The Tasmanian Greens today moved a no confidence motion in the Premier, David Bartlett, over his handling of the bungled plans to appoint Mr Richard McCreadie as Interim Police Commissioner, and his misleading of Parliament when questioned on the matter.
Greens Leader Nick McKim MP said that this year long fiasco raised serious concerns over David Bartlett’s judgment, decision-making practices, and capacity as Premier.
Mr McKim outlined the following as the key components of the Greens’ arguments in support of the no confidence motion:
§ Never has Mr Bartlett explained satisfactorily why he felt the need to parachute in an Interim Police Commissioner
§ Never has Mr Bartlett explained satisfactorily why he did not act on the warnings he received before announcing the appointment on the 16th of October 2008
§ Mr Bartlett has failed to answer why he did not divulge to the Parliament that he had received stakeholder warnings when specifically asked
§ Mr Bartlett’s continual treating of the Parliament with contempt by his repeated refusal to provide full truthful answers
§ That fact that Mr Bartlett was gate-kept by advisors to ensure that relevant information was not brought to his attention, either with his knowledge and approval, or without
§ Mr Bartlett’s breaches of the Government’s Code of Conduct, and his failure to apologise and correct the record at the first opportunity available, contravening best practice under the Westminster system.
“What this boils down to is whether David Bartlett has the capacity and the judgement to be the Premier of Tasmania. On that question the jury is in, and the verdict is he doesn’t,” Mr McKim said.
“Based on the evidence before the Parliament, it is clear that David Bartlett has withheld relevant information from the Parliament, misled the Parliament at least by omission, refused to provide full and frank answers to questions, all of which demonstrates a gross contempt for Parliament.”
“All this could have been avoided had the Premier behaved like a statesman when Parliament resumed yesterday, by apologising, accepting responsibility for a crisis of his own making, and correcting the public record be providing all accurate and full information.”
“Mr Bartlett failed to do so. This again demonstrates poor judgement and a lack of capacity to fulfil the obligations and responsibilities of the position of Premier.”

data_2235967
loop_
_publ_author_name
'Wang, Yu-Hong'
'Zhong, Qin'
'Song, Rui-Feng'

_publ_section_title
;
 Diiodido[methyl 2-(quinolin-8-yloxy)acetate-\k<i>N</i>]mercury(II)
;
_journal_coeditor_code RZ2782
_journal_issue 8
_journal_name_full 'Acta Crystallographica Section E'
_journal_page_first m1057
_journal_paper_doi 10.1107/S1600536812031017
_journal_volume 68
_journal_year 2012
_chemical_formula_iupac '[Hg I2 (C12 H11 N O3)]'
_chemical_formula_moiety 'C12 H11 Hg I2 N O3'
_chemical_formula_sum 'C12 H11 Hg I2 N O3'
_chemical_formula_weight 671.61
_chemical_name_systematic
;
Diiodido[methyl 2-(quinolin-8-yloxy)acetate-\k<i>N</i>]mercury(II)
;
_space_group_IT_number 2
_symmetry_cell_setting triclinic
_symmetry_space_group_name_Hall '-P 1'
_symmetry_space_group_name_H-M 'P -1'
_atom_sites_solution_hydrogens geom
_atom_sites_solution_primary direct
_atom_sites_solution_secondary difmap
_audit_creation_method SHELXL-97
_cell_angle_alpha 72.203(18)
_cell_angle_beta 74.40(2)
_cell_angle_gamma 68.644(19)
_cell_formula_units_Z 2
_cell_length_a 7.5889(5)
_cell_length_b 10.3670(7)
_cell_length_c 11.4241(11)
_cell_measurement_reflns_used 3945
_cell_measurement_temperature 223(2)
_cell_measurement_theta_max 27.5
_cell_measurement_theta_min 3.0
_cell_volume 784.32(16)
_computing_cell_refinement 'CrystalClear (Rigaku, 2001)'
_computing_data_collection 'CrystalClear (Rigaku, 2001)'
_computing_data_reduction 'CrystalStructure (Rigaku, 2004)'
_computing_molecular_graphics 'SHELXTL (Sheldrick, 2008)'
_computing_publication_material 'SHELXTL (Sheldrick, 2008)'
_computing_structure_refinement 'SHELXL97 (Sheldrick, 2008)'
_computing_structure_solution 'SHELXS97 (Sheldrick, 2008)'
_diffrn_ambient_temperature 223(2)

“It is also very telling that nobody in Labor could mount a comprehensive argument in defence of the Premier, but instead resorted to personal attacks.”
“This is symptomatic of an old government, a stale government, and a tired government, that has lost respect for due process, and which in turn has lost the respect of the Tasmanian community,” Mr McKim said.
Text of No-Confidence Motion tabled by Greens Leader Nick McKim MP:
That this House:
1. Notes the Premier’s announcement on October 16th last year that he had decided to appoint Mr Richard McCreadie as Acting Police Commissioner, despite having previously been made aware that the Director of Public Prosecutions was considering charging Mr McCreadie with a criminal offence, and despite Police Commissioner Mr Jack Johnston having to previously stand aside after being charged with a criminal offence;
2. Notes Mr Bartlett’s failure to adequately explain his motivations for that decision, including a failure to explain exactly why Tasmania Police needed stabilising at all at that time;
3. Notes that Acting Police Commissioner Darren Hine informed Mr Bartlett that the Director of Public Prosecutions was considering charging Mr McCreadie with a criminal offence prior to Mr Bartlett making the announcement;
4. Notes the Director of Public Prosecutions attempted to contact Mr Bartlett on the morning of the 16th Oct, and that Mr Bartlett formed a view that he would not talk to the Director of Public Prosecutions about his intention to appoint Mr McCreadie, and has not adequately explained that decision;
5. Notes Mr Bartlett’s failure to provide the whole truth in response to Parliamentary questions on this issue, including failing to inform the House that Acting Commissioner Hine had informed him that the Director of Public Prosecutions was considering charging Mr McCreadie with a criminal offence, thereby misleading the House by omission;
6. Notes Mr Bartlett’s claim that he had ‘provided the House with all detail I have in a totally open manner’, which we now know not to be true; and
Therefore agrees that the House has no confidence in the Premier due to his lack of judgement, his failure to allow all relevant facts to be placed before him prior to making such an important decision, his misleading of the House and his failure to tell the whole truth to the House and the Tasmanian people.